With Brexit clouding outlook, U.S. payrolls to tilt focus back to Fed

Fri Jul 1, 2016 11:39am EDT
 
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By Hugh Lawson

LONDON (Reuters) - Investors will start to peek beyond the Brexit-dominated headlines in the coming week to gauge the outlook for the global economy, and what impact an expected rebound in U.S. job creation will have on central banks eyeing looser policy.

Britain's shock vote to leave the European Union has cast a cloud of doubt over the world economic outlook that is unlikely to clear for months to come as economists - and central banks like the U.S. Federal Reserve - see how the referendum result impact on hard data.

Much of the media focus in Europe is likely to be on the political bloodletting as Britain's ruling Conservative Party, also known as the Tories, pick a new leader.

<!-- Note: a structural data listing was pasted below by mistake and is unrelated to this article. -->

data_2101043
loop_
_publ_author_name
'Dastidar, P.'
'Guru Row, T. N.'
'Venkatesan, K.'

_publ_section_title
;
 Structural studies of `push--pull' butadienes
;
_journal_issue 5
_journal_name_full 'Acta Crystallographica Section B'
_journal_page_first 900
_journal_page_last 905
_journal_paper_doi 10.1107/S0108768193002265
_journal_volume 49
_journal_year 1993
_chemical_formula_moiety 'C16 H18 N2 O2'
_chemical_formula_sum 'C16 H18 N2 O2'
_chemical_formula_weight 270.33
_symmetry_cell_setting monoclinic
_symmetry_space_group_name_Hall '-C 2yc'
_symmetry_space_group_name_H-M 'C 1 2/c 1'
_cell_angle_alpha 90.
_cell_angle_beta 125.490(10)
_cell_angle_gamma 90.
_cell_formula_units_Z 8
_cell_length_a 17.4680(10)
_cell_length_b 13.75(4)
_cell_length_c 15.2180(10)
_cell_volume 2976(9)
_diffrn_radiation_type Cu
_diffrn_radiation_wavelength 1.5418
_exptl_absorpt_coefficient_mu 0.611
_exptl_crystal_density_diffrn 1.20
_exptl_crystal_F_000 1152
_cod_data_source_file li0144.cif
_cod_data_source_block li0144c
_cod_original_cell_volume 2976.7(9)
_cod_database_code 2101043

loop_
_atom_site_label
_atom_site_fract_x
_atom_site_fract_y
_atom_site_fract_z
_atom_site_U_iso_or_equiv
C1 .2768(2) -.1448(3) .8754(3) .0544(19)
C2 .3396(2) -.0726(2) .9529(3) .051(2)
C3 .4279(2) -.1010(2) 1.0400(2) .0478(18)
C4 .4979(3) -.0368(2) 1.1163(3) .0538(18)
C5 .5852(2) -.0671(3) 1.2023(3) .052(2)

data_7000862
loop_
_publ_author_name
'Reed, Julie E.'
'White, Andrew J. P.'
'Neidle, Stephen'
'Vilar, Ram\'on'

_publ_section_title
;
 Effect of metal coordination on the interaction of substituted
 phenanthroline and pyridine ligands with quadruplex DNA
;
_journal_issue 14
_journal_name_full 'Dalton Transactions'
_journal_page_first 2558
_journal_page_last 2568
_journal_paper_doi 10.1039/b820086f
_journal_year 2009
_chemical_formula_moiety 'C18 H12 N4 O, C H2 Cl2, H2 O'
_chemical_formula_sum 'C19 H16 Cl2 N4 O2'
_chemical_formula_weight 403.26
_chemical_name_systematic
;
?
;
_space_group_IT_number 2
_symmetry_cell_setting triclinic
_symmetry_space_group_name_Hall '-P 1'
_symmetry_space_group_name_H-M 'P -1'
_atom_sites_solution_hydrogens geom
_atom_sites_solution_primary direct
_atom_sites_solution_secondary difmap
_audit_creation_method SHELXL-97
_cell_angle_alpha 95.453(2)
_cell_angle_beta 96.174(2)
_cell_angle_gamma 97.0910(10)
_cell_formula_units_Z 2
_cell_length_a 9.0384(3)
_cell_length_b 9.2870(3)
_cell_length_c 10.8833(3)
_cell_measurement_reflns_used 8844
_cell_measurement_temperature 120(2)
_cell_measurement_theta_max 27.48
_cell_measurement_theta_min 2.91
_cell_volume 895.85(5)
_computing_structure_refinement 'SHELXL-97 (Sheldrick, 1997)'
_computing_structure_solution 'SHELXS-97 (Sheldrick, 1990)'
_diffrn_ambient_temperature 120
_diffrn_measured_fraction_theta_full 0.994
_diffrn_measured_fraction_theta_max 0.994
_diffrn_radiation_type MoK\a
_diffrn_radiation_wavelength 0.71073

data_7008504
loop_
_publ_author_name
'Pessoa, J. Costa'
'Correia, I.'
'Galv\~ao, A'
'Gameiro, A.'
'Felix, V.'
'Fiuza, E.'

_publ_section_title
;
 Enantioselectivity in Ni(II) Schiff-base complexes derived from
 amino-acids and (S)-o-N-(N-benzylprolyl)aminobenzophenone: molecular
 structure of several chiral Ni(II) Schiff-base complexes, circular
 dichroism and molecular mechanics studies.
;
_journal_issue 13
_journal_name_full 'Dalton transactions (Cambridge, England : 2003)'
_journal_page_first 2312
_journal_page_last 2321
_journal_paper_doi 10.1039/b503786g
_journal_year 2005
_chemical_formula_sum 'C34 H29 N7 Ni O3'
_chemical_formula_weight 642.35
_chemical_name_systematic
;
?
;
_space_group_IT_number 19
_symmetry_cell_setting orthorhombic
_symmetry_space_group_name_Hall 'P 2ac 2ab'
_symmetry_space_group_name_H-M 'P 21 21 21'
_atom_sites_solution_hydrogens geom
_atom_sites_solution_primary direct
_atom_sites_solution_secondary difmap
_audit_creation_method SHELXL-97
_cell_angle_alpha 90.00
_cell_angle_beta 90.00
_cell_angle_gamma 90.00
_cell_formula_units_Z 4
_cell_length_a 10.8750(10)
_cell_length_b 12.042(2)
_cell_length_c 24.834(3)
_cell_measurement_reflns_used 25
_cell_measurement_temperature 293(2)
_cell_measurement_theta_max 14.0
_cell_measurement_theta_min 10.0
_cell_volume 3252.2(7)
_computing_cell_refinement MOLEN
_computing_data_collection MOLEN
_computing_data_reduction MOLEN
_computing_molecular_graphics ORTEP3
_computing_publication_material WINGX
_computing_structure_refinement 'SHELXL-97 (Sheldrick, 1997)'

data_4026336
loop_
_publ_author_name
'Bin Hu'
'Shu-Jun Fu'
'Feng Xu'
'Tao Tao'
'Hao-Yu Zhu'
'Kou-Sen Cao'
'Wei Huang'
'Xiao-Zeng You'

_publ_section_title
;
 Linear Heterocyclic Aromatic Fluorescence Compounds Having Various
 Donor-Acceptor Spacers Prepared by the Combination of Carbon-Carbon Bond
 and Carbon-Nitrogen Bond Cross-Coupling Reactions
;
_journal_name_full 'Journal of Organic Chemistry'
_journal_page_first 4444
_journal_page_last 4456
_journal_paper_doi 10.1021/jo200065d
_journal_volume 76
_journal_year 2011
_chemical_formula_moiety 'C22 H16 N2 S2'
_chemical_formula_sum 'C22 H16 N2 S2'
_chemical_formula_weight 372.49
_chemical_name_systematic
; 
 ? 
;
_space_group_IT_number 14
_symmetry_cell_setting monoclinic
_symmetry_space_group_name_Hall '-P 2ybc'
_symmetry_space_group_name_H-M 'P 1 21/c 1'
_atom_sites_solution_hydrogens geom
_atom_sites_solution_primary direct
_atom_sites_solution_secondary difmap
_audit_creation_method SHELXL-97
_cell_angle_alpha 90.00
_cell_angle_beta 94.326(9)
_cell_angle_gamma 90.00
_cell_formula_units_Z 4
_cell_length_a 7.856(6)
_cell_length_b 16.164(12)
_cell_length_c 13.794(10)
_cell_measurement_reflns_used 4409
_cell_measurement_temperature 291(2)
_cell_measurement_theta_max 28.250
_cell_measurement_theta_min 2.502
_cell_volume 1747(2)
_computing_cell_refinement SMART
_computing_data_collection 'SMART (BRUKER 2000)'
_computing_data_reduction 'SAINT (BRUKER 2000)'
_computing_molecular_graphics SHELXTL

"Our suspicion is that we will not hear anything concrete on the UK's path towards Brexit for some time now, with the Tory leadership contest raging away," economists at Investec said in a weekly note to investors.

The main data in the coming week is therefore likely to be U.S. non-farm payrolls numbers due on Friday, which are expected to show employers in the world's largest economy added 180,000 jobs last month, a preliminary Reuters poll found, after May's surprisingly weak reading of just 38,000.

(Poll data: reuters://realtime/verb=Open/url=cpurl://apps.cp./Apps/econ-polls?RIC=USNFAR%3DECI)

"Not only service-industry corporations but also the construction industry should have maintained the momentum in the US labor market," analysts at DZ Bank wrote in a report to clients.

Overall, recent signs of stability in U.S. manufacturing, low numbers of layoffs and solid consumer spending data have suggested that economic growth regained speed in the second quarter.   Continued...

 
Rain clouds pass over Canary Wharf financial financial district in London, Britain July 1, 2016. REUTERS/Reinhard Krause